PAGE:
La Tercera A novel

Gina Apostol

Book - 2023

"Rosario Delgado, a Filipina novelist in New York City, learns of her mother's death in the Philippines. Instead of rushing home, she puts off her return by embarking on an investigation into her family's history and her mother's supposed inheritance, a place called La Tercera, which may or may not exist. Rosario catalogs generations of family bequests and detritus: maps of uncertain purpose, rusted chicken coops, a secret journal, the words to songs sung at the family home during visits from Imelda Marcos. Each life Rosario explores opens onto a multitude of other lives and raises a multitude of questions. But as the search for La Tercera becomes increasingly labyrinthine, Rosario's mother and the entire Delgado fa...mily emerge in all their dizzying complexity: traitors and heroes, reactionaries and revolutionaries. Meanwhile, another narrative takes shape-of the country's erased history of exploitation and slaughter at the hands of American occupying forces. La Tercera is Gina Apostol's most ambitious, personal, and encompassing novel-a story about the impossibility of capturing the truth of the past, and the terrible cost to a family, or a country, that fails to try"--

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Historical fiction
New York, NY : Soho 2023.
Main Author
Gina Apostol (author)
Item Description
Subtitle from cover.
Physical Description
464 pages; 24 cm
Includes bibliographical references.
Contents unavailable.
Review by Publisher's Weekly Review

Apostol (Insurrecto) returns with a powerful multigenerational epic of the Philippines. In present-day New York City, Filipina American novelist Rosario Delgado reflects on the life of her late mother, Adina, an aspiring multimedia artist who resembled former Philippines first lady Imelda Marcos. In the 1970s, Adina left her abusive husband in Los Angeles and returned with their children, Rosario and her younger brother, Adino, to her childhood village on the island of Leyte. There, as a seven-year-old who'd been raised in the U.S., Rosario has difficulty adjusting. She plays in her grandparents' rambling old house and discovers journals written by her great-great-uncle Paco during the Philippine-American War of 1899--1902, revealing how he and Rosario's great-grandfather Jote fought for independence from the U.S. In later years, Rosario returns from New York and learns that her mother, who is dying, may have been cheated out of a significant inheritance. In addition to the colonial history, Apostol adds scenes of Filipinos marching for democracy during the People Power Revolution in 1986 and making desperate calls to friends and relatives following Supertyphoon Yolanda in 2013. Snippets of Waray, Cebano, and Tagalog enrich a narrative that is by turns gossipy, harrowing, and serene. This is worthy of the modern classics of postcolonial literature. Agent: Kirby Kim, Janklow & Nesbit Assoc. (May)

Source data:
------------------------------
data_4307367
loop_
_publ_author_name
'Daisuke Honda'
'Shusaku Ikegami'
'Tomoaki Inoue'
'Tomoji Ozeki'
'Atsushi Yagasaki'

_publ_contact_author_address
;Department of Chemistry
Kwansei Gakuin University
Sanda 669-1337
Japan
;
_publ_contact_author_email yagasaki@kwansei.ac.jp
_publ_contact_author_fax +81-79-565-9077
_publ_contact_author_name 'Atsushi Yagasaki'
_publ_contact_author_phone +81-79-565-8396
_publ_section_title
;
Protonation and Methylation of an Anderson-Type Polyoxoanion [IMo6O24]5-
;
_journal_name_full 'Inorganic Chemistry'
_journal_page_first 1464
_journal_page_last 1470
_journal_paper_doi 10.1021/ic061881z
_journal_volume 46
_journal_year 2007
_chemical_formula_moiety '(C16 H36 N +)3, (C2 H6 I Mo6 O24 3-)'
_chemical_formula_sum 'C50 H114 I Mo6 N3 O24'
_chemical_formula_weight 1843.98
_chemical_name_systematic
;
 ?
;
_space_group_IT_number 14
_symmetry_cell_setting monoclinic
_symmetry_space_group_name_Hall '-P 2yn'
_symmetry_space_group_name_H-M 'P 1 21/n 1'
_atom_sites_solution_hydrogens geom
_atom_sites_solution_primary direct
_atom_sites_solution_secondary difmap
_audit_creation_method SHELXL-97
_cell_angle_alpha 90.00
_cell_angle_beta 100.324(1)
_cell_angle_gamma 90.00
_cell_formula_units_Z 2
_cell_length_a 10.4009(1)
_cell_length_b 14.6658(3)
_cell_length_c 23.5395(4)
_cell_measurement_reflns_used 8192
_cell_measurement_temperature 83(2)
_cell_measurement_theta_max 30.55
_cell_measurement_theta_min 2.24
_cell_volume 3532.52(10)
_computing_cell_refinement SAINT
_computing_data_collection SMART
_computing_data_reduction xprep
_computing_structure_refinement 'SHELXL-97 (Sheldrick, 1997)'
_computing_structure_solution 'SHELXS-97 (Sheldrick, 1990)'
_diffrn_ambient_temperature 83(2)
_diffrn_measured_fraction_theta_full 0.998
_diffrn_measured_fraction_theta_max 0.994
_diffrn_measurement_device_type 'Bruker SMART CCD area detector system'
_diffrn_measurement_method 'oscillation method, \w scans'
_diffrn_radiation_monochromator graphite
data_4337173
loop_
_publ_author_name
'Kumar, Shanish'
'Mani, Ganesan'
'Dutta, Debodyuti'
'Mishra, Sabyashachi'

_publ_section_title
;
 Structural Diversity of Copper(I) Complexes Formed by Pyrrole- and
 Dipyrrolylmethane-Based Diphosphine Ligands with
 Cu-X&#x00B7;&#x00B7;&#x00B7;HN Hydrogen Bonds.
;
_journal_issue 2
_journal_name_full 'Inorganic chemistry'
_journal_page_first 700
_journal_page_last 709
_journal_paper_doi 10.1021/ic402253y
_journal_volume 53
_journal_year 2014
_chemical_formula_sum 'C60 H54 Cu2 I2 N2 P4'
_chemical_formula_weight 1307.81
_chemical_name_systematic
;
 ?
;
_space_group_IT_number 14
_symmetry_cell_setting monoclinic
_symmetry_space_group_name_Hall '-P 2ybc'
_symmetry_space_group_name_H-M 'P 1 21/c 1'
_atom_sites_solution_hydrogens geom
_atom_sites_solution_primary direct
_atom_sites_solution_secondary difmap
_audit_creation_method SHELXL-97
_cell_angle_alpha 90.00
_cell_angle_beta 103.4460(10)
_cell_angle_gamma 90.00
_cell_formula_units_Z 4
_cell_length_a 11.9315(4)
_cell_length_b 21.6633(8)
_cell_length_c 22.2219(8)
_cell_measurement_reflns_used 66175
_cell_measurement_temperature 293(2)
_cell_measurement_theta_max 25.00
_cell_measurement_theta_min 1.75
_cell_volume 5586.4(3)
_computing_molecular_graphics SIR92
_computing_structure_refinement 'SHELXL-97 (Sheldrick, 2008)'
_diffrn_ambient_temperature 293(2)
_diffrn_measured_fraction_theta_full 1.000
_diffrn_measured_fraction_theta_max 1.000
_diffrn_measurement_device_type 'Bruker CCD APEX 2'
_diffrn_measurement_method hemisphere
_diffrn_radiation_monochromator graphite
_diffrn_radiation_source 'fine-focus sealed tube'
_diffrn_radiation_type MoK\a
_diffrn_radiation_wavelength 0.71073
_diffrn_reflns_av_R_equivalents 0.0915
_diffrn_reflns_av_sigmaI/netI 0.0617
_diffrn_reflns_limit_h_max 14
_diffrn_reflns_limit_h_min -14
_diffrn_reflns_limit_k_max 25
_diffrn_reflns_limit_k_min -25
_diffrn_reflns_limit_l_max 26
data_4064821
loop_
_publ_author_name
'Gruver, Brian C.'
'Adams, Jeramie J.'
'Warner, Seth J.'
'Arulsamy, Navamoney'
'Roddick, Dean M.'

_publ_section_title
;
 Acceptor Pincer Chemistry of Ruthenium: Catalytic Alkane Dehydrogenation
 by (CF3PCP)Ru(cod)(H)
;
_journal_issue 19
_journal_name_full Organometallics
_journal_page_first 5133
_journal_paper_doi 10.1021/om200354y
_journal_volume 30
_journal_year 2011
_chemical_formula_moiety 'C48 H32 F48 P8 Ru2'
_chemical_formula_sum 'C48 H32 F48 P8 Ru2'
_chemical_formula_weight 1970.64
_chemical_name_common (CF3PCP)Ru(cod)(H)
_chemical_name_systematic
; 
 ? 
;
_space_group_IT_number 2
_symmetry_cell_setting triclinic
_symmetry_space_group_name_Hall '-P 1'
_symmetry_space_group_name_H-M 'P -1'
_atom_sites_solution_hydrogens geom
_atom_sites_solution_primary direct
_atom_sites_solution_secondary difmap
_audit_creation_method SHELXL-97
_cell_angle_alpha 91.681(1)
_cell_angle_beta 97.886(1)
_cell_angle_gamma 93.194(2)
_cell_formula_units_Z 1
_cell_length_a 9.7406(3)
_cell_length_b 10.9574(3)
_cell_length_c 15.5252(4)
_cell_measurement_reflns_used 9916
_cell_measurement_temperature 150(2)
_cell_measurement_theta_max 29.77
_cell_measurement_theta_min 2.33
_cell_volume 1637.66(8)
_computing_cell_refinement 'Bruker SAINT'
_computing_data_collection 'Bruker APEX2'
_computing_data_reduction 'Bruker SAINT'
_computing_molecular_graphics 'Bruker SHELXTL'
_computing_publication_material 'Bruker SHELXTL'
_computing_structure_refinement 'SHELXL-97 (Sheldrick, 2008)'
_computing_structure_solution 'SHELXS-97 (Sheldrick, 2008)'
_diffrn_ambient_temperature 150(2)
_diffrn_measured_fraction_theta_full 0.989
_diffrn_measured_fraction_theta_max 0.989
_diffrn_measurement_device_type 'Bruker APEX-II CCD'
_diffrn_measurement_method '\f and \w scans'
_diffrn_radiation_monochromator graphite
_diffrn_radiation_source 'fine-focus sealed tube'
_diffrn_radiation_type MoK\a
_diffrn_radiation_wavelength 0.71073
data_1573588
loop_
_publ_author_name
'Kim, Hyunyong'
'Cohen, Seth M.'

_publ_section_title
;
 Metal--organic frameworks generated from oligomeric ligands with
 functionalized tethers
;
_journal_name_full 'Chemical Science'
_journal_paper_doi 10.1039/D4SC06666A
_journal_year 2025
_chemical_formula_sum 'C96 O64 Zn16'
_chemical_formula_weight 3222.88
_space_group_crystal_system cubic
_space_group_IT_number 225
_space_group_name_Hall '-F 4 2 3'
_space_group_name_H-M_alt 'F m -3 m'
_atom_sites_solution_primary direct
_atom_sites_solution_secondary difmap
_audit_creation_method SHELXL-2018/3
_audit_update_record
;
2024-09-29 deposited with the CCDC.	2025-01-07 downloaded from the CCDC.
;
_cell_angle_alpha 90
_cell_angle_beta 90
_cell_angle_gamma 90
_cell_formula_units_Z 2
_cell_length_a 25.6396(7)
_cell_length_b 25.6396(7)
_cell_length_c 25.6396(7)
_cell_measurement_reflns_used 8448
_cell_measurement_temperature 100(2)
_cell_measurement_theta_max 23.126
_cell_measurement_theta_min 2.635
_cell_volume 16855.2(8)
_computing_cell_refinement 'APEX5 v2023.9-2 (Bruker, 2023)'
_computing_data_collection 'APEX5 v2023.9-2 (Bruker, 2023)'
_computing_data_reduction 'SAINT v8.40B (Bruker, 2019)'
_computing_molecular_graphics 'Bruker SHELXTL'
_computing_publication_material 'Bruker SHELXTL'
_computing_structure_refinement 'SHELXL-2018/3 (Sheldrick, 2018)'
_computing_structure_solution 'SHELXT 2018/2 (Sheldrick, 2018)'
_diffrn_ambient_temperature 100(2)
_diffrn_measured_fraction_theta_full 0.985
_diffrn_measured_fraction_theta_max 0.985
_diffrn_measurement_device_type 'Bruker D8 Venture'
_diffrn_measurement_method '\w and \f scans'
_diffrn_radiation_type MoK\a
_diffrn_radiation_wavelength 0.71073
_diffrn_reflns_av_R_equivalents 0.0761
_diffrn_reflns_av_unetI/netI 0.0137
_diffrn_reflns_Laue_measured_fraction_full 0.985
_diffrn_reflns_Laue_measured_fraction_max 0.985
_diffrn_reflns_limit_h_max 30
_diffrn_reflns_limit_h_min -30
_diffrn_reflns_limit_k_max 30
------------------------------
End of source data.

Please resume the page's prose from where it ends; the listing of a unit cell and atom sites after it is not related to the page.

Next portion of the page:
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Effects Of the visible works left behind by Francisco "Paco" Delgado y Blumfeld and Jorge "Jote" Delgado y Blumfeld, what persists does not console. The long-dead brothers possessed the following effects: 1. a weird-looking guitar; 2. the rusted remains of chicken coops along the river Himanglos in Salogó; 3. a seawall, a.k.a. AWOL; 4. a digest of operatic libretti (in which a parasite has erased an etching of Lucia di Lammermoor and the ghost shape of a moth enshrouds the buried bride); 5. the name of a dog, Moret; 6. three volumes bound in leather, with a title in gold lettering, William McKinley's World , resting in a domed sepulcher; 7. a wooden box, 9 x 18 x 3, inlaid with capiz, and on its lid the initials F.B.; 8. the journals of a boy already at war but not yet in his teens, 1899-1901; 9. maps of the area called San Jose in Tacloban and of a gleam of land, now called Greenhills, in metropolitan Manila. They were hidden in plain view around the Delgado family home, a forsaken place in the wilds of Leyte, and the question of which brother owned what was moot. We called them both Lolo --their identities interchangeable because it seemed they had none: their world was incomprehensible. For a long time, I mixed the brothers up. No one in the house touched their effects except the worms. The Delgados are a fretful clan, prone to delusions of pathos rather than grandeur. We linger on the abstract, such as despair and pride. I speak of the Delgados I know--my mother's family--madmen and collaborators, so I'm told. By the time I had come across my mother's inheritance, the banality of objects in the material world inhabited by her grandfathers had lost, for my mother, even the sense of the ridiculous--she had ceased to see them. Instead, the memory of La Tercera, a place she had never known, drove her mad. I grew up under the shadow of La Tercera. It was a legacy not quite tangible but not improbable. And this ambiguity has led members of my family, through generations, to acts that have ended in a sense of loss that burdens too many in the place I am from. Top of the World The voicemail was from my uncle, Tio Nemorino, the honorable mayor as they called him years after his regime. I'd been calling my mother the entire month. She had no use for Messenger. Skype was dead to her. She owned no computers. She was the last woman in that selfie-happy archipelago to have only a rotary phone. All I had was her voice. During the years I've lived in New York, I admit I never called her much. I hate the phone. I mislay it, I pretend I'm not home, I hate the need to call people. The rest of the family knows. They know they will expect no birthday greetings, they will hear nothing from me when my books come out, they will learn about my readings on Facebook, where all the Filipinos are. I'm on Facebook for my books. I have a phone for my mom. Her voice was girlish, high-pitched, the voice of one, I thought, who believed too easily in illusion. My mom lived in the future, and the present was a dislocation. She had the trick of making you think it was your existence that gave her joy--partly because of her childish voice, her intakes of breath as she spoke to you, as if her diaphragm and lungs were not formed enough for her thrill. "Inday!" she said when it was first detected, "I'm so healthy. I just had my tests!" She always called me inday, sounding like she had so many children she had forgotten my name, though I'm her only daughter. "But Mom, Tio Nemor said--" "My heart is good, my cholesterol is great, my lungs are perrrrfect! All I have is cancer! Without cancer I'm on top of the world!" And she began to hum that song from my childhood. I could see her doing the cha-cha with the cord of the rotary phone, shaking her hips, dressed in satin and silk, lithe and unconquerable in her feline way, like the stray cats that perched on the unfinished cement wall in Mana Marga's dirty-kitchen, purring in the security of having so many lives. When she was first told she should have surgery to take out her cancerous breast, she refused. "How can you dance the tango if you have only one breast!" I imagined her, Adina an guapa, pearled and perfumed, dancing the cha-cha to Karen Carpenter, in her high heels. I keep seeing her in her seventies bouffant--though in her last pictures, uploaded on Facebook by Putt-putt who never tags me but still I follow him, her hair has thinned. Her reflexive mode of existence was to go ballroom dancing. She wore high heels to water her orchids in the garden, and when I was a kid watching her use a brown eyebrow pencil to line her lips, she laughed as I stared--"Inday!" she said, humming as she did the weirdest things to her face, her deft fingers etching herself into shape--"does it look good, inday?" she asked. "Yes," I'd say, and it was true. I grew up with the daring invention of my mom's daily routines. My mom wore her beauty in a way that was not a drag to others: we were just proud witnesses. Nothing marred her grace. People in Tacloban called her Adina an guapa, that was her nickname. Adina the beautiful. She emerged from her rituals looking somehow like Gina Lollobrigida, who was famous in Tacloban because she once posed by our fantastical bridge. Adina an guapa was a silk-and-organza spectacle from the time of that first dictator, the locus of my memory of my mom. "Top of the World" was her brother Nemorino's campaign song, the one the band struck when Tio Nemorino ran for mayor in the seventies. "You know that's not a good allusion, Mom," I said. "Karen Carpenter did not come to a good end." She told me not to return home. She told me what mattered was that I was an artist--how could I leave New York, she said, when I had my career, I was a hysterical novelist, as she called with pride my vocation, my work on events so forgotten neither victors nor losers give a damn. "It's your dream, inday. You stay where you are. In Green Witch. To do your art." "Greenwich Village, Mom." "It says here on the postcard. Green Witch. Stay in Green Witch." So I did. My mother's gift to me was that she believed in all of my dreams, including the stupid ones. She kept up a perfect face no matter how ordinary or significant the moment, so that neither her illness nor her love sent me home. It was Tio Nemorino's voice in my mailbox that told me she was gone. The Court Case It's no surprise that in a country that exists on the argument of conquest, laws about the possession of land are murky. On All Souls' Day, how many families, bourgeois or not, but mostly bourgeois, burn candles on the plots of the dead only to rant on and on about some long-lost, stolen piece of land? The evidence of the existence of La Tercera is tenuous but not mythical. Of my mom's lawsuit over her intestate Lolo Paco's lands, I remember the outlines like vague crisscross shades produced by the nighttime gauze of mosquito nets, that shadow-roof of my childhood--though all my life my mother kept italicizing the facts. Lolo Paco had no will, he had no child, when he died who should inherit his properties but us--the children of his blood, of his only brother, Jorge Delgado y Blumfeld, my Papá's papá: your Lolo Jote! I grew up with the incoherent details of Lolo Paco's life and times while I scraped out burnt rice at the bottom of the kaldero or slapped at bugs that got through the moskitero's gauze no matter how firmly my mom tucked me into bed. Minor acts or objects would set her off. Such as food. Once, the particular luster that day of her favorite--fresh hipon--the smelliest stuff on the table, I thought, though I was too polite and in awe of my mom's appetite to mention it--reminded her how much her Lolo Paco had loved the hipon of Leyte, which he called bagoong, and among the bundles that her father, Mister Honorable Mayor Francisco Delgado III, would take on his annual pilgrimage to her Lolo Paco at Greenhills were those jars of purple sheen, Salogó's hipon, wrapped in multiple layers of banig, so that if they spilled, the gusts of hipon would not ruin her father's clothes. Lolo Paco also loved danggit, dried squid, and all the most awful kinds of budo-bulad--basically, he had a taste for smelly things--and I see my grandfather, the Honorable Mayor, also the town's old music teacher, lugging the weight of his bounty from Salogó's dust to Tacloban's gangplanks to Manila's piers. I kept imagining, with a sense of my own humiliation, this proud man, my mom's Papá, arriving at his rich uncle the senator's doorstep--stooped, sweating, and reeking of pusit--to deliver his homage of fermented shrimp fry and salted fish, the province's bounty offered to Manila's gods. Every year, when she had to pay the school bills to the Divine Word Missionary School for my dumb education, my mom mentioned how she could have gone to high school in Manila, you know--and not just college at Far Eastern University in Sampaloc! Anyway, she never graduated from FEU because she refused to wear sneakers during PE, but that's another story. If only her Papá had allowed her to live with childless Lolo Paco and his mean wife, Lola Chedeng, when he asked to take her--he wanted to adopt her when she was just a baby! Ah, instead, who got to be the child growing up at the senator's dinner table? Oh, that cripple, that orphan--that Madam Charity Breton! That poliomyelitic! "Oh my goodness, inday, how could she call herself a Delgado--she could not even walk! Agi nga poliomyelitic! An American with no name, left behind by a GI, a ward of the orphanage, a no-name saved by the Gotas de Leche! Ay leche, that Gotas de Leche!" And at that last word, that unholy leche! , my mom started laughing. I can see my mom, lifting her head up from her usual occupations, pasting weeds on cloth canvasses or gluing baubles on homemade lampshades, her veined finger sticky with her pastes, raised to her lips. "Oh, inday, do not say that word leche , it is bad!" And then she crossed herself because she had said the word again. Listening to the way her holiness mixed with her prejudice, a troubling jumble of ethics that as a child I could not pinpoint as a portion of my malady, only that I felt it, I felt my mind skip over my unease the way I always moved the fish's eye, prominent in my mom's beloved tinola, to make it look away from me. "Ah, inday, what would my life have been, if not for that orphan who took all of Lolo Paco's lands, that greedy woman, your Auntie Charity Breton!" "Well, Ma," I said, "if you had grown up at Lolo Paco's table, I think you would still be eating too much hipon and budo-bulad!" Excerpted from La Tercera by Gina Apostol All rights reserved by the original copyright owners. Excerpts are provided for display purposes only and may not be reproduced, reprinted or distributed without the written permission of the publisher.